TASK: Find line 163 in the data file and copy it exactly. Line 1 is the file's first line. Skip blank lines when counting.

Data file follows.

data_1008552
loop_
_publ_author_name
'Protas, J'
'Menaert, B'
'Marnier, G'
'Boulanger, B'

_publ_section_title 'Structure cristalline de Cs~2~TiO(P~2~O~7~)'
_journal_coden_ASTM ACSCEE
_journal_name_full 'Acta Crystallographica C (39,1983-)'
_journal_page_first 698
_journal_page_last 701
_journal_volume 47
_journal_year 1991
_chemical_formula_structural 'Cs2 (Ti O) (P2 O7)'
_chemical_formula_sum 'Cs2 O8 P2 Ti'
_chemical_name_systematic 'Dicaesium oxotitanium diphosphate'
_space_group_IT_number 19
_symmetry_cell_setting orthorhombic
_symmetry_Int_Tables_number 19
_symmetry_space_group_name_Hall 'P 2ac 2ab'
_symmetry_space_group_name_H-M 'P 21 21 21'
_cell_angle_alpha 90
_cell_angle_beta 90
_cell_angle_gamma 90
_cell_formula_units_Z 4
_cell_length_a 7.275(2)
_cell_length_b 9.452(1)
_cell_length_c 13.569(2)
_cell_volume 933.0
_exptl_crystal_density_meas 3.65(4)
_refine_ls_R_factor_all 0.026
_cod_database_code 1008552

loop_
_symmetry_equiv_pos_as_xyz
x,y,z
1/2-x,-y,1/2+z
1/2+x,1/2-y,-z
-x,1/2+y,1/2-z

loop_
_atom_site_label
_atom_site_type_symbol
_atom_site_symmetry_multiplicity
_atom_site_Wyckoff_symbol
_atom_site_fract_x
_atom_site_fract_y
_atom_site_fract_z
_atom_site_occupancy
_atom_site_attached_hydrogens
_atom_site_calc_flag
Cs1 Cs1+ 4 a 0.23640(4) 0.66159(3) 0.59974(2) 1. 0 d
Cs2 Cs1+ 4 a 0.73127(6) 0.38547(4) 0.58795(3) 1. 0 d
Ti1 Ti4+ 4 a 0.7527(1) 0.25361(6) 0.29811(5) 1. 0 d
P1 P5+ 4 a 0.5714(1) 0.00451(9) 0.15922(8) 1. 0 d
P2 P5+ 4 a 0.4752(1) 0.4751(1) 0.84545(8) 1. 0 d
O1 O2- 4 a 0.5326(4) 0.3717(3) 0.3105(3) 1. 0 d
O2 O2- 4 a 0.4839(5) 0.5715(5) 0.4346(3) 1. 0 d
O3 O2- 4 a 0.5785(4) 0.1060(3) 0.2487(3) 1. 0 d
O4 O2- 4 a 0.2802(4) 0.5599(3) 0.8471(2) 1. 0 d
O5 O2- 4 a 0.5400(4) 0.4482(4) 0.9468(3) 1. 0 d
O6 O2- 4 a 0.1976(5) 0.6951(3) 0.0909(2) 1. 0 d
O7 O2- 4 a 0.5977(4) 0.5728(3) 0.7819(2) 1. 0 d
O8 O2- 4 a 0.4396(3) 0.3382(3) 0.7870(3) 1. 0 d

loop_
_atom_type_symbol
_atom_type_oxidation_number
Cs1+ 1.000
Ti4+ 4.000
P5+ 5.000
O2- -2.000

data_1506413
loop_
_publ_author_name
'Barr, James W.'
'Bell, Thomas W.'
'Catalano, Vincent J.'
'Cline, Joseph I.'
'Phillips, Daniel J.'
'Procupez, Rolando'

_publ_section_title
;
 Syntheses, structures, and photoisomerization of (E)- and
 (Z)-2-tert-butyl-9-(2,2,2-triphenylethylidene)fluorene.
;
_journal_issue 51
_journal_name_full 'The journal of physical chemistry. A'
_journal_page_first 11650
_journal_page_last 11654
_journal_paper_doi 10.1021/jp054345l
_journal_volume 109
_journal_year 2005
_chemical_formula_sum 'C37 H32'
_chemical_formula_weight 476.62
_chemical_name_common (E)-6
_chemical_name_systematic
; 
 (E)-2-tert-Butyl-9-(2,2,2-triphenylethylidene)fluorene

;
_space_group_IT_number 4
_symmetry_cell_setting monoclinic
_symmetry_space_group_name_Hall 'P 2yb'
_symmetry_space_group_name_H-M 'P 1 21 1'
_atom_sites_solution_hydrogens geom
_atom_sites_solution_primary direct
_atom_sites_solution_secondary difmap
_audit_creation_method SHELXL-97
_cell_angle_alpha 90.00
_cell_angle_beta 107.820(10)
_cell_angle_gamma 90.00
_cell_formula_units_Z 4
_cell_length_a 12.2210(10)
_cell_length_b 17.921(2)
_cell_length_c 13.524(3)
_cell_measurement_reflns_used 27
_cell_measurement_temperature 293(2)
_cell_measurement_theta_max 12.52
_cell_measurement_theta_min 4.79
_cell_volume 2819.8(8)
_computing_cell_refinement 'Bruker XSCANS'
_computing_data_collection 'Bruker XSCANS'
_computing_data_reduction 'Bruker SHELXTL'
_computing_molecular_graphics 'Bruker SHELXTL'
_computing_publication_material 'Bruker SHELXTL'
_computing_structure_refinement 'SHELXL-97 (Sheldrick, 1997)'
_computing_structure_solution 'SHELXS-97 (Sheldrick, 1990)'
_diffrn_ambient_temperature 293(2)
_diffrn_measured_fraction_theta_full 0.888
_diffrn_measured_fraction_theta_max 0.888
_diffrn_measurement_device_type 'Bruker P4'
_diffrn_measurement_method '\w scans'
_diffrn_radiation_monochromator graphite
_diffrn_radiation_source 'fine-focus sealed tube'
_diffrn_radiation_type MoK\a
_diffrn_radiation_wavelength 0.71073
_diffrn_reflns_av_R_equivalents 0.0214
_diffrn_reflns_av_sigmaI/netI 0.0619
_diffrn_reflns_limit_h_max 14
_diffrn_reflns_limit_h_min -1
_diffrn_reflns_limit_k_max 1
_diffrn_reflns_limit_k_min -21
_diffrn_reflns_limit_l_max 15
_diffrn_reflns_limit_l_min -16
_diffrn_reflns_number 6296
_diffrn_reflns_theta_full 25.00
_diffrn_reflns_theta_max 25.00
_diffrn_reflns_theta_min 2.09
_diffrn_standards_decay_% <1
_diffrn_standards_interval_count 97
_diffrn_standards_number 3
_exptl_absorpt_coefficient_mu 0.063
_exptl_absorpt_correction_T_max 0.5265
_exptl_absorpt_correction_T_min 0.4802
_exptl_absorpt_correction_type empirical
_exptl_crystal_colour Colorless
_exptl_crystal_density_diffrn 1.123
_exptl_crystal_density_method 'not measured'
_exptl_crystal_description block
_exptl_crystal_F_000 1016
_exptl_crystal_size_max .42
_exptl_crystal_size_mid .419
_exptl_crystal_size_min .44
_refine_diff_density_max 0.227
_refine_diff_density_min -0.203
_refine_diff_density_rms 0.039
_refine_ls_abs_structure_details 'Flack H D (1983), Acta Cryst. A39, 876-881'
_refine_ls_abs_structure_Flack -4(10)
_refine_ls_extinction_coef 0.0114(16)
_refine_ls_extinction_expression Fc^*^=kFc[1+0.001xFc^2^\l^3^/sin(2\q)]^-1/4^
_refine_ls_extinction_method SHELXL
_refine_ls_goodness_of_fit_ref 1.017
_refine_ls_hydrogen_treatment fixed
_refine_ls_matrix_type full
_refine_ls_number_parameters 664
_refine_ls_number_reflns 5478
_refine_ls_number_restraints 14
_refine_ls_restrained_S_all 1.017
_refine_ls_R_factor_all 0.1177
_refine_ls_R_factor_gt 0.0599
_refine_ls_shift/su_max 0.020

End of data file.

_refine_diff_density_min -0.203